Reading and understanding language is a skill that most people take for granted. Processing language in the brain is very complex and entails many variables. Most language is processed in the left hemisphere and the right hemisphere processes visual and motor activities - States Stanislas Dehaene.
"When we look at a text photons are bouncing off those black squiggles and lines -- the letters in the particular sentence -- and colliding with a thin wall of flesh at the back of your eyeball. The photons contain just enough energy to activate sensory neurons, each of which is responsible for a particular plot of visual space on the hole image. The end result is that, as you stare at the letters, they become more than mere marks on a page. You begin to read "- Says Jonah Lehrer.
- Seeing the letters is just the start of the reading process. Although our eyes are focused on the letters, we learn to ignore them. Instead, we perceive whole words, chunks of meaning. Once we become proficient at reading, the precise shape of the letters -- not to mention the arbitrariness of the spelling -- doesn't even matter, which is why we read word, WORD, and WoRd the same way.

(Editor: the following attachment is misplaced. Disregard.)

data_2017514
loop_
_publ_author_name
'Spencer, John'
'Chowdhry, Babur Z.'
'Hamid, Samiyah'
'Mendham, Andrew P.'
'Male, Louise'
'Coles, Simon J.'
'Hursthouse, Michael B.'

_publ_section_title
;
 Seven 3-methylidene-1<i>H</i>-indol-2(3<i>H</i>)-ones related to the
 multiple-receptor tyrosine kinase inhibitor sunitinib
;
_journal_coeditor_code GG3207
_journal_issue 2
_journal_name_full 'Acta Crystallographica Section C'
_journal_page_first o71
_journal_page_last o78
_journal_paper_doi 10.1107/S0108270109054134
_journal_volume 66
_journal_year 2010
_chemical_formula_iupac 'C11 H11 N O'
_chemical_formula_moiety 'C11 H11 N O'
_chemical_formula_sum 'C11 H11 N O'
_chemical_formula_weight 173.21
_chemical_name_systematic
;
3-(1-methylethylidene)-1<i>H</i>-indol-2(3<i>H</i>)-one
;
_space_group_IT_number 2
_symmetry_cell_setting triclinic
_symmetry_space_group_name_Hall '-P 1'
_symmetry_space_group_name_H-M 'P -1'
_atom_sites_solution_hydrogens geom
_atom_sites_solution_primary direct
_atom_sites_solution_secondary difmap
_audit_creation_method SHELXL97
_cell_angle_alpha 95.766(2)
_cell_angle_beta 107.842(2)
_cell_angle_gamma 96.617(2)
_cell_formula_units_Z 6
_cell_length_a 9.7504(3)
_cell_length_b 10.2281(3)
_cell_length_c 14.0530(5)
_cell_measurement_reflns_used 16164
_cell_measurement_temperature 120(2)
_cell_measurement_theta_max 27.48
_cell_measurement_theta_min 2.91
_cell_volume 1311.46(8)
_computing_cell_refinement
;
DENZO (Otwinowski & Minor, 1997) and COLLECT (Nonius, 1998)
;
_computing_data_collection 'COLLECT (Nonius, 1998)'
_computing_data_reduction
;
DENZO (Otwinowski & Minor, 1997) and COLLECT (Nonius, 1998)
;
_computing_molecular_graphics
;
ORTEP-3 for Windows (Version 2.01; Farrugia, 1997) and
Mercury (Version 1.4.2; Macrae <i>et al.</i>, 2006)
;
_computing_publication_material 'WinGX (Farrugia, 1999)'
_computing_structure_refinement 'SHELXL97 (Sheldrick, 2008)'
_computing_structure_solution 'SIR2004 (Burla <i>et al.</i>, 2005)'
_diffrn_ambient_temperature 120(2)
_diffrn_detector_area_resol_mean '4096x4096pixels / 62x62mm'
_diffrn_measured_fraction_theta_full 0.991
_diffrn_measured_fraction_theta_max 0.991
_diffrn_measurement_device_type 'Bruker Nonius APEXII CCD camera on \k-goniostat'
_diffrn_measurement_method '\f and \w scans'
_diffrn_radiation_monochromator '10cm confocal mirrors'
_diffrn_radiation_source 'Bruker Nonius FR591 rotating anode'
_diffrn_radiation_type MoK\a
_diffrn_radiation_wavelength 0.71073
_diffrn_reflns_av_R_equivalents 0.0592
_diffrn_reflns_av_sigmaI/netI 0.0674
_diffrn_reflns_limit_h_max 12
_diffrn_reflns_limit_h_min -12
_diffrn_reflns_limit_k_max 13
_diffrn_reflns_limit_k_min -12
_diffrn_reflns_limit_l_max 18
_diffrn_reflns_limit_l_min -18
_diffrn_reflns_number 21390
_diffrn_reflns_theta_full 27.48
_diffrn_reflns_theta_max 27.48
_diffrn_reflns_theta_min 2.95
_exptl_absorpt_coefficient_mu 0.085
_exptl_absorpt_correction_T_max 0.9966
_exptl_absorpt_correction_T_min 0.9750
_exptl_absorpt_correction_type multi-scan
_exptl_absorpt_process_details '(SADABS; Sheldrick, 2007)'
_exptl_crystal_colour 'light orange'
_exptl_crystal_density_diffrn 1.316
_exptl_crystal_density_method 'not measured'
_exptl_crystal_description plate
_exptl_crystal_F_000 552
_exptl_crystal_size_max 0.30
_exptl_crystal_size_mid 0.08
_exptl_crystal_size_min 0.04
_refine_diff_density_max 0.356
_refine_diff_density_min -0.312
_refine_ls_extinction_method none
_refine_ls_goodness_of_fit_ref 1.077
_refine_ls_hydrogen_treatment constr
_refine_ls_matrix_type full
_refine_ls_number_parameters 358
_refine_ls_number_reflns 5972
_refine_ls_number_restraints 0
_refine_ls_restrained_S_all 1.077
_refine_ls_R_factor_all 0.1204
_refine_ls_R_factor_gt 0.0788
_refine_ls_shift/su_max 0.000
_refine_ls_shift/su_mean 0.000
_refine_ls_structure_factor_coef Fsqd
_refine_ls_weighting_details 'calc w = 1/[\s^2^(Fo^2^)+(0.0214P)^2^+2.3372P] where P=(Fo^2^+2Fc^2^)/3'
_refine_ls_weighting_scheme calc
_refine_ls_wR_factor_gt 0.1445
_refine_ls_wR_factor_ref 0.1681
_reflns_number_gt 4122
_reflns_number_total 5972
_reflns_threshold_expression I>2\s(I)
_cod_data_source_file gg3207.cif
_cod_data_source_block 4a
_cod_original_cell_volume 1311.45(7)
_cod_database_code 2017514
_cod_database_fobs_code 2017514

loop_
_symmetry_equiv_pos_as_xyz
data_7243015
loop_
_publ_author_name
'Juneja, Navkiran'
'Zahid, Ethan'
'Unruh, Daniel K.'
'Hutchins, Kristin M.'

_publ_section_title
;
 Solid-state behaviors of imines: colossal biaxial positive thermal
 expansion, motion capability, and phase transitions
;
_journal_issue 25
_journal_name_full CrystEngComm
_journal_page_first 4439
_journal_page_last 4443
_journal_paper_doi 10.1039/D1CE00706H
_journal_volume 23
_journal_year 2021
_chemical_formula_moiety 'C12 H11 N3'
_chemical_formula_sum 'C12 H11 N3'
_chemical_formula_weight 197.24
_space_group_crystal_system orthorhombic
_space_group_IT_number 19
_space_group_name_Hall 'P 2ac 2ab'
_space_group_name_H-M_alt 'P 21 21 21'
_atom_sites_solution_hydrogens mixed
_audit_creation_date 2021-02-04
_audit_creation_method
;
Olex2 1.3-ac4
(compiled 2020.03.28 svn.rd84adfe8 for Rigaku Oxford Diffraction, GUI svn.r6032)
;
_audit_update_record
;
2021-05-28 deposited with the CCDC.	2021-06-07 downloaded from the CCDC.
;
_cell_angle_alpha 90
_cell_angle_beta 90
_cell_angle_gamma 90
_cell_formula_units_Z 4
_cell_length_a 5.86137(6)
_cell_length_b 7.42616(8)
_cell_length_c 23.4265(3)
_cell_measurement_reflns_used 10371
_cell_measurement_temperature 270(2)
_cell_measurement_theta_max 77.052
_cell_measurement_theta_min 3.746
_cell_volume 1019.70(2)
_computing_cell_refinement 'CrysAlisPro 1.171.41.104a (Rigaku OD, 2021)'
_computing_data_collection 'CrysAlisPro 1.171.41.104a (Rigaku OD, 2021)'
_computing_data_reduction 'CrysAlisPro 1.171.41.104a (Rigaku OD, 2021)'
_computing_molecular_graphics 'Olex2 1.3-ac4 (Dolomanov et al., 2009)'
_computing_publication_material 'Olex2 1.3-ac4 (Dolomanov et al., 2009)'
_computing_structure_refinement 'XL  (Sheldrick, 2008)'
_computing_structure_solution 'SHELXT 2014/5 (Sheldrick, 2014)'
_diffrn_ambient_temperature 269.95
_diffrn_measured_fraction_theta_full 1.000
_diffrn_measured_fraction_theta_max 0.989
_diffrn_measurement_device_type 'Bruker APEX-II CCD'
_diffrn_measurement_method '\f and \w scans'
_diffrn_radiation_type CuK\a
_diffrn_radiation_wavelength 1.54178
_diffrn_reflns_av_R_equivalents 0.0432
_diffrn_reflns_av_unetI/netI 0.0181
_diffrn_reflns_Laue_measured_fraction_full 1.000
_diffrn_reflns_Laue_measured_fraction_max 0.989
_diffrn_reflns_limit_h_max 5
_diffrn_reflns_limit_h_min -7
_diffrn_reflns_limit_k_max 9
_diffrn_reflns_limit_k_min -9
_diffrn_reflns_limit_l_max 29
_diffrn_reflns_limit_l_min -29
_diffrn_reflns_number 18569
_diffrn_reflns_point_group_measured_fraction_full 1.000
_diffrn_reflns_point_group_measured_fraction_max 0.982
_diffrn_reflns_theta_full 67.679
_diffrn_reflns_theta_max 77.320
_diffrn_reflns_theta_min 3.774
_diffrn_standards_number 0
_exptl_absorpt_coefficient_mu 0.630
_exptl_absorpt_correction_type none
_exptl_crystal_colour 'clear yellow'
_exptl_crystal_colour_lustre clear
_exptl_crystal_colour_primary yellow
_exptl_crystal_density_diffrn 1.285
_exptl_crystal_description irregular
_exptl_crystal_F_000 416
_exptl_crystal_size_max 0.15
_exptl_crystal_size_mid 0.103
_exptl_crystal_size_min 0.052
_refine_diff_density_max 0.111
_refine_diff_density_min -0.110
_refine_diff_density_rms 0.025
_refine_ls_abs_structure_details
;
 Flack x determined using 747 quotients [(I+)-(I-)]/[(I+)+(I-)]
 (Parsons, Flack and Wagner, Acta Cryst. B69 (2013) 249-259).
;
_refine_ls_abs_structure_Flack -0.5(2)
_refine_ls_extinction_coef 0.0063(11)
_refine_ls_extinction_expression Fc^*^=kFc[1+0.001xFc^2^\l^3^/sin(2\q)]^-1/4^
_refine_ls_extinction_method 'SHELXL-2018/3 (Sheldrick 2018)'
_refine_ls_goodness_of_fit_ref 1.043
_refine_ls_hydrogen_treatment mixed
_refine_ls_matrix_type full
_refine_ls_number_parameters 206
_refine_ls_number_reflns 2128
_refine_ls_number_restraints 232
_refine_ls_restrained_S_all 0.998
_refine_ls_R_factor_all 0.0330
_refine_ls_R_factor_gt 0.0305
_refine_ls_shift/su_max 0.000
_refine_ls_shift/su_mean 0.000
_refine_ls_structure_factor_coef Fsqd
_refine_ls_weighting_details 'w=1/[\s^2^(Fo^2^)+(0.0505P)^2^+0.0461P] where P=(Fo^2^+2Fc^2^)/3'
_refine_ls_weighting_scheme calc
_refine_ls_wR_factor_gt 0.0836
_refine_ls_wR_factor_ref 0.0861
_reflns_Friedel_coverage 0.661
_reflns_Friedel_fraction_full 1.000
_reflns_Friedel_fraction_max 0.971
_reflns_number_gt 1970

- Until now most assumed that when we read both eyes look at the same letter of a word concurrently. But it was found that our eyes look at different letters in the same word and then combine the different images through a process known as fusion. We were able to clearly show that we experience a single, very clear and crisp visual representation due to the merging of the two different images from each eye.
- Language tends to be stored in the brain to be processed in audio format, so besides reading the text we automatically convert it to speach in our own heads. After that the process of making sense takes place.
- Studies have shown that when a word is checked against the storehouse of words in the brain - whether it is a written word or a word-sound - only the main part of the word is checked first, and then the ending is processed separately. For example, 'sing', 'singing' and 'singer' would all be checked against the base word 'sing'.
- Once we recognized the printed words we need to make sense out of them. Understanding how meaning arises from those words is of the most challenging tasks in cognitive sciences.
- More on making sense and meanings can be found here and here.
- There is an onging debate whether the new kind of reading experience provided by internet is benefitial or not. Some interesting articles are worth exploring: Is google making us stupid and How is google making us smarter. It would be interesting to incorporate the last scientific findings about how or brain reads in order to draw new and more accurate conclusions.